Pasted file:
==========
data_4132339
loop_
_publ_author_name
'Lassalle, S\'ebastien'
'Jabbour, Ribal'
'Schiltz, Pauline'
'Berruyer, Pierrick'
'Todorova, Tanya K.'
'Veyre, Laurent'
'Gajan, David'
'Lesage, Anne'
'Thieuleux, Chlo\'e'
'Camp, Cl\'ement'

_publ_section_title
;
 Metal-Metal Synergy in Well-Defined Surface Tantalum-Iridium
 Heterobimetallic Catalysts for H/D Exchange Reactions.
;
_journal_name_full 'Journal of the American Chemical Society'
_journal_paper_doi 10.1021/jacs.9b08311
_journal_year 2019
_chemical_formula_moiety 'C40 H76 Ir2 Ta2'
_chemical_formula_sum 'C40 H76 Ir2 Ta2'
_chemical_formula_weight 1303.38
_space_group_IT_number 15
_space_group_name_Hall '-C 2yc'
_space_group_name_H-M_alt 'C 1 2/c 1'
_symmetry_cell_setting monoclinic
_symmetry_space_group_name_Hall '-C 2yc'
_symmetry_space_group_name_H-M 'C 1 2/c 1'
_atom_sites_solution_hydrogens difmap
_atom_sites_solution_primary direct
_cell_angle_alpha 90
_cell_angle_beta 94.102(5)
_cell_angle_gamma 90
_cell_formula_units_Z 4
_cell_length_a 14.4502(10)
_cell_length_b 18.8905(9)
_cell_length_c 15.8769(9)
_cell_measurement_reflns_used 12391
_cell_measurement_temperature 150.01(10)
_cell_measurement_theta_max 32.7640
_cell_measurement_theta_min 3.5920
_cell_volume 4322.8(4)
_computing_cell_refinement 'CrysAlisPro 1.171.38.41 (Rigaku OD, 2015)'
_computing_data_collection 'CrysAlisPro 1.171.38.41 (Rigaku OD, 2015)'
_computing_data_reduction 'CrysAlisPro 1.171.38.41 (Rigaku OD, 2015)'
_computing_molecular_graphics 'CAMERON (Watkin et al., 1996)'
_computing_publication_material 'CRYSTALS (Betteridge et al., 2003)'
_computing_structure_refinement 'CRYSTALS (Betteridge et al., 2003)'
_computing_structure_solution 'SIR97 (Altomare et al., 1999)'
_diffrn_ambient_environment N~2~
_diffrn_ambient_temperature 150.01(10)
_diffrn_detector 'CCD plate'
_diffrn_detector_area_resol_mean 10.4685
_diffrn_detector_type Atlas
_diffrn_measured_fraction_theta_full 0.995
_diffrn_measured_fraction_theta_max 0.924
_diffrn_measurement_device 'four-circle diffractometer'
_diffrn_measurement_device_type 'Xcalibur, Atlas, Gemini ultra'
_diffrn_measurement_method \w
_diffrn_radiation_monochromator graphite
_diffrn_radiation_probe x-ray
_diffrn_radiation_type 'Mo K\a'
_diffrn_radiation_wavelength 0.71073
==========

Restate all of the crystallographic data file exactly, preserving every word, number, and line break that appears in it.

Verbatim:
data_4132339
loop_
_publ_author_name
'Lassalle, S\'ebastien'
'Jabbour, Ribal'
'Schiltz, Pauline'
'Berruyer, Pierrick'
'Todorova, Tanya K.'
'Veyre, Laurent'
'Gajan, David'
'Lesage, Anne'
'Thieuleux, Chlo\'e'
'Camp, Cl\'ement'

_publ_section_title
;
 Metal-Metal Synergy in Well-Defined Surface Tantalum-Iridium
 Heterobimetallic Catalysts for H/D Exchange Reactions.
;
_journal_name_full 'Journal of the American Chemical Society'
_journal_paper_doi 10.1021/jacs.9b08311
_journal_year 2019
_chemical_formula_moiety 'C40 H76 Ir2 Ta2'
_chemical_formula_sum 'C40 H76 Ir2 Ta2'
_chemical_formula_weight 1303.38
_space_group_IT_number 15
_space_group_name_Hall '-C 2yc'
_space_group_name_H-M_alt 'C 1 2/c 1'
_symmetry_cell_setting monoclinic
_symmetry_space_group_name_Hall '-C 2yc'
_symmetry_space_group_name_H-M 'C 1 2/c 1'
_atom_sites_solution_hydrogens difmap
_atom_sites_solution_primary direct
_cell_angle_alpha 90
_cell_angle_beta 94.102(5)
_cell_angle_gamma 90
_cell_formula_units_Z 4
_cell_length_a 14.4502(10)
_cell_length_b 18.8905(9)
_cell_length_c 15.8769(9)
_cell_measurement_reflns_used 12391
_cell_measurement_temperature 150.01(10)
_cell_measurement_theta_max 32.7640
_cell_measurement_theta_min 3.5920
_cell_volume 4322.8(4)
_computing_cell_refinement 'CrysAlisPro 1.171.38.41 (Rigaku OD, 2015)'
_computing_data_collection 'CrysAlisPro 1.171.38.41 (Rigaku OD, 2015)'
_computing_data_reduction 'CrysAlisPro 1.171.38.41 (Rigaku OD, 2015)'
_computing_molecular_graphics 'CAMERON (Watkin et al., 1996)'
_computing_publication_material 'CRYSTALS (Betteridge et al., 2003)'
_computing_structure_refinement 'CRYSTALS (Betteridge et al., 2003)'
_computing_structure_solution 'SIR97 (Altomare et al., 1999)'
_diffrn_ambient_environment N~2~
_diffrn_ambient_temperature 150.01(10)
_diffrn_detector 'CCD plate'
_diffrn_detector_area_resol_mean 10.4685
_diffrn_detector_type Atlas
_diffrn_measured_fraction_theta_full 0.995
_diffrn_measured_fraction_theta_max 0.924
_diffrn_measurement_device 'four-circle diffractometer'
_diffrn_measurement_device_type 'Xcalibur, Atlas, Gemini ultra'
_diffrn_measurement_method \w
_diffrn_radiation_monochromator graphite
_diffrn_radiation_probe x-ray
_diffrn_radiation_type 'Mo K\a'
_diffrn_radiation_wavelength 0.71073